In my role as a marketing leader, I believe that I've always inhabited that spot between vision and also real world execution. I mean, as I mentioned before, I'm an opera singer. It's a highly disciplined profession. Marketing can can also be perceived as as a highly creative profession. But now, especially with digital, it's about bringing that understanding of how the actions we want to create online, together with the artistry of the content and the campaigns that we deliver, really impact our customers. And so with all of the creative and technical choices that we have available to us, we have to find a way to scale. We have to find an intentional, systematic way that we can also reach that understanding of what our customers want, desire and anticipate their needs. That's the science. So it's also time to understand that organizations need to also think about the marketer's experience. How do we think about how marketers feed the creative? We feed the campaigns that help drive demand generation and interest in our products and services, we feed the content we feed as marketers, the digital experience. So it is time truly for a system of differentiation that that also is empathetic to the creators by empowering them with the insights that tell them why their art is actually making an impact or recommendations of how we can anticipate the customer's needs. And I think that's something that all marketers frankly struggle with, which is how do I serve the right content for the customer anticipating their needs and also being able to optimize their entire customer journey throughout that experience. And the because of the number of data points that a marketer actually has to rationalize to make, that those decisions of what content or experience to create the possibilities are infinite. And so the capabilities that we're bringing together to create and optimize an outcome driven digital experience is truly a game changer for the industry. I'm excited to be a part of of Epi. Now, this is a critical moment and we are bringing together all of the capabilities that a marketer, a content editor or web developer, the entire digital team, what they need to be able to create that blend of art and artistry, the art of content creation, together with the science to eliminate the guesswork in the digital experience.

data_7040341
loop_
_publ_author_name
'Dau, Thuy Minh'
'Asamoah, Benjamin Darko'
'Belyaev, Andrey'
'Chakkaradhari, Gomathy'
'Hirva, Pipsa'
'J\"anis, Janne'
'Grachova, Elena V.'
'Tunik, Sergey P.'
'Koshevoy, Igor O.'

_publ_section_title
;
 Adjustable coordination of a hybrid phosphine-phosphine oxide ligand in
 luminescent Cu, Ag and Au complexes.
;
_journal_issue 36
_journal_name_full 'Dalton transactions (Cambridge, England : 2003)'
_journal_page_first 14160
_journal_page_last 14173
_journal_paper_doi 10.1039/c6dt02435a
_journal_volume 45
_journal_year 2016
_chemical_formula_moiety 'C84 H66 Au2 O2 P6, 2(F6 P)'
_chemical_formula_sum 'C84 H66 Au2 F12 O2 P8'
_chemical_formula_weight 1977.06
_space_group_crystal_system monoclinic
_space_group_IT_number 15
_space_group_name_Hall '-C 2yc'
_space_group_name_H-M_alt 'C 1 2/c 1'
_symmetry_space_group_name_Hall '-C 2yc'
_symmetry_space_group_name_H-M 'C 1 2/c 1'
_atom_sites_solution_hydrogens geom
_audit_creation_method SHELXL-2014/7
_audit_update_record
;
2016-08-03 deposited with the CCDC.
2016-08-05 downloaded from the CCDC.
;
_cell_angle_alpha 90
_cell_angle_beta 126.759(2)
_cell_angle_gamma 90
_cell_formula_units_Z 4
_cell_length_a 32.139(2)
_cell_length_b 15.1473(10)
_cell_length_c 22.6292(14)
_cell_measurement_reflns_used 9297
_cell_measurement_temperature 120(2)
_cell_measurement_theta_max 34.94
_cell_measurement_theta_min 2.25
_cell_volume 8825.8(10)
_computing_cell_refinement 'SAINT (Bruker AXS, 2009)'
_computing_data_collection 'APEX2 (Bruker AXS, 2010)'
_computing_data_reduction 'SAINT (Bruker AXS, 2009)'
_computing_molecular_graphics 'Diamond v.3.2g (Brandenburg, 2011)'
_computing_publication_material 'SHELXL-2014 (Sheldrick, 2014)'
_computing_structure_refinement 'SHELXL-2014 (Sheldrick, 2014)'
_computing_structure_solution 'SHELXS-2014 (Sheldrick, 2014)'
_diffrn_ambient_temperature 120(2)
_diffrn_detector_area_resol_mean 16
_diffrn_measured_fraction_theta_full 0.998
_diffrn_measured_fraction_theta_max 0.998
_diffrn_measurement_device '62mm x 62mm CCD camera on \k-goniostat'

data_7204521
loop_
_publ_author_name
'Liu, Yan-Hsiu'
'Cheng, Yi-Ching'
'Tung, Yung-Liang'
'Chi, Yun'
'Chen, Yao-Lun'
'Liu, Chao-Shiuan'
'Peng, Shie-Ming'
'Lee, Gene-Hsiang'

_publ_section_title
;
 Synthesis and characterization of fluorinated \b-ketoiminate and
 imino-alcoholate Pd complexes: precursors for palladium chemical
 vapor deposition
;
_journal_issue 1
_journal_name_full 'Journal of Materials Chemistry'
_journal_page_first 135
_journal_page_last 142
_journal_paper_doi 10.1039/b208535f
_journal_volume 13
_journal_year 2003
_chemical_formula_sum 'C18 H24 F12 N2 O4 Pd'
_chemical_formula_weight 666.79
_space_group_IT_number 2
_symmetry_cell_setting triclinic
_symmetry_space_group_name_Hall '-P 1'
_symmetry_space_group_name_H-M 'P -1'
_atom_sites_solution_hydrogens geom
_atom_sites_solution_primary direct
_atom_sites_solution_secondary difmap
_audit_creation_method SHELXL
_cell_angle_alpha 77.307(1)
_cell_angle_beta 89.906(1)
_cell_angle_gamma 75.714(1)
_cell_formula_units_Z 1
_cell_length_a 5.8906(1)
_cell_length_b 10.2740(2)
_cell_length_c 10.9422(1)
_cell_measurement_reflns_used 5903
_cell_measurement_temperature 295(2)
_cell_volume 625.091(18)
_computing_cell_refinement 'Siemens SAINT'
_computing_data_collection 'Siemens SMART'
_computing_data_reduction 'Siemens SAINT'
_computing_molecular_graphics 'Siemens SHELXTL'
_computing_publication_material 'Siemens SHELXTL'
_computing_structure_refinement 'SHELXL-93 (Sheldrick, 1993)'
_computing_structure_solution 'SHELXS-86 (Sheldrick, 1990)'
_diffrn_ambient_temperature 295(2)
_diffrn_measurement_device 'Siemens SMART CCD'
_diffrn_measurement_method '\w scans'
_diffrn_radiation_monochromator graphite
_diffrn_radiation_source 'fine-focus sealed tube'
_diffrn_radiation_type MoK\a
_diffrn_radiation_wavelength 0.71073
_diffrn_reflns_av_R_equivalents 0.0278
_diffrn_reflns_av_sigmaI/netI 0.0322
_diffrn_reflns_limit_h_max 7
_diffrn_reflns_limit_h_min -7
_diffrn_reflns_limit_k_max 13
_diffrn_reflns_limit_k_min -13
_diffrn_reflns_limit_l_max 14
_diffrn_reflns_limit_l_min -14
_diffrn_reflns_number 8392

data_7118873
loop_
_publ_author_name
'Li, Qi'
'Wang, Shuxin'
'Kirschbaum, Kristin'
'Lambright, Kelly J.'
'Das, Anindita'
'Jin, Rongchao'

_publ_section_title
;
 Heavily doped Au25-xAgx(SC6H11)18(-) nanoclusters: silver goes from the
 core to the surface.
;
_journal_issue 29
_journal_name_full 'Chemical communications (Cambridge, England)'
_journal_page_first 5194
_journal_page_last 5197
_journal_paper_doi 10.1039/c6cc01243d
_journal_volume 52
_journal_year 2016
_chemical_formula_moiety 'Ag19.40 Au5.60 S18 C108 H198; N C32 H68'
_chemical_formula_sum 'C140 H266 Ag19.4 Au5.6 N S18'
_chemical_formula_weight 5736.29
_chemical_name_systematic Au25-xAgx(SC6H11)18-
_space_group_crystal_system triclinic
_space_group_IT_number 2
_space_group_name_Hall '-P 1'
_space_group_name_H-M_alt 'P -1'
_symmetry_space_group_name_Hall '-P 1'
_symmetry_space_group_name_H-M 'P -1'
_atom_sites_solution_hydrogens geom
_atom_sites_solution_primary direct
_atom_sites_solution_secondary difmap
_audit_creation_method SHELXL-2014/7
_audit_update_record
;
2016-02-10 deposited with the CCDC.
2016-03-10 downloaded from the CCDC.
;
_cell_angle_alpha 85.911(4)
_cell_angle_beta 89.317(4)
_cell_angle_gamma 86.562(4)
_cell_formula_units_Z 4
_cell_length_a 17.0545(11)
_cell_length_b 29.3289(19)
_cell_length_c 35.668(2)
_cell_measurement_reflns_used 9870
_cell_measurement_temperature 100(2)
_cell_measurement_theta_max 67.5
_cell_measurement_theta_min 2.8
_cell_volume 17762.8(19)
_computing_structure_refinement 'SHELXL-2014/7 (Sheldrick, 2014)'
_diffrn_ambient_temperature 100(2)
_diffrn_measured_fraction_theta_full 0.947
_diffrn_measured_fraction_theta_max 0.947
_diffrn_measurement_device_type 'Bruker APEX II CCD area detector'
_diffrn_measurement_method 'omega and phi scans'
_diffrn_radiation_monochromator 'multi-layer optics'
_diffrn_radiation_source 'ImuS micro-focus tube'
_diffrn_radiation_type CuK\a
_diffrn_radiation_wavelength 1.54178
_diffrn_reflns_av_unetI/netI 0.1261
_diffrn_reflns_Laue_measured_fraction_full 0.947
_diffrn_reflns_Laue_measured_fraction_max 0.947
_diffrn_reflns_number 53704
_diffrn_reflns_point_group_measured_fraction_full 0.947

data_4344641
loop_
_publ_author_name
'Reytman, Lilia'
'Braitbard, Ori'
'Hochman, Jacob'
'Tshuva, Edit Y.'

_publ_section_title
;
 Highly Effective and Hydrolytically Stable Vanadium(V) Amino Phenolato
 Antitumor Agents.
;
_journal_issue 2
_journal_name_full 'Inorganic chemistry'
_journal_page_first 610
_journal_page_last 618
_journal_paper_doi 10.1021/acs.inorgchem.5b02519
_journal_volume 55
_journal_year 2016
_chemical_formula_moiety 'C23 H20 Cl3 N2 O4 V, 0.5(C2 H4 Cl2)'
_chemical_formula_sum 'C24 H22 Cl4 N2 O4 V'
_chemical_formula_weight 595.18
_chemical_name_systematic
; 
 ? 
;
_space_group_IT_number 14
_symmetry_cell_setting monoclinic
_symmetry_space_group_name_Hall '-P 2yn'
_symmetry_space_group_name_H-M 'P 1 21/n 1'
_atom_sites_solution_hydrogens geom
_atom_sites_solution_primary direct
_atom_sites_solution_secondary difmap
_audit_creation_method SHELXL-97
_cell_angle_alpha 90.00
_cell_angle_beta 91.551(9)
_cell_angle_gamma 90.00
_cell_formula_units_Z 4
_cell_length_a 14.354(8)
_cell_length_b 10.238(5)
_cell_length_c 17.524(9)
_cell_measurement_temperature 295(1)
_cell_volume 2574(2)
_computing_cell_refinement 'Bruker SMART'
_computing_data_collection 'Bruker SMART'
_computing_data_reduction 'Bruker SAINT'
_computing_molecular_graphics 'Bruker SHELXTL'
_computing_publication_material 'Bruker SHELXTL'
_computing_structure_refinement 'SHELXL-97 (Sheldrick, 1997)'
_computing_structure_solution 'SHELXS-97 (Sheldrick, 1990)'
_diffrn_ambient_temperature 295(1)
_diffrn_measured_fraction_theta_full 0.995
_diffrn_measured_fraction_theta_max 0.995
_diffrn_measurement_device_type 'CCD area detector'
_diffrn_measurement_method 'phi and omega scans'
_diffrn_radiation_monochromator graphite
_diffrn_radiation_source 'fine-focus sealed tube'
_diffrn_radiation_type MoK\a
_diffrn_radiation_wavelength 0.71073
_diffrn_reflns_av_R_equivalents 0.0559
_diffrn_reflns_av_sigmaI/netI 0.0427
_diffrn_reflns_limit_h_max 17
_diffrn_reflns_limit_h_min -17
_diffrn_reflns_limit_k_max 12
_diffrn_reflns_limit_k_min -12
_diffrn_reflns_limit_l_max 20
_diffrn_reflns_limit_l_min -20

Steve:
We've always been on the path of trying to make marketing more scientific, and yet there's still an art element that that's always there. In fact, you're actually not really eliminating the artistic part. You're actually creating more demand for the artistic part to keep coming up with innovative ways to test and to rapidly experiment. So the whole digital transformation that everybody has had to adjust to due to COVID really does just play right in to what you're trying to do. One of the concepts we talk about, just generally about customer experience is personalization. In general, if you're trying to have a better experience, you can make it more personal for each customer. How does personalization in your mind improve the customer experience?

Kirsten: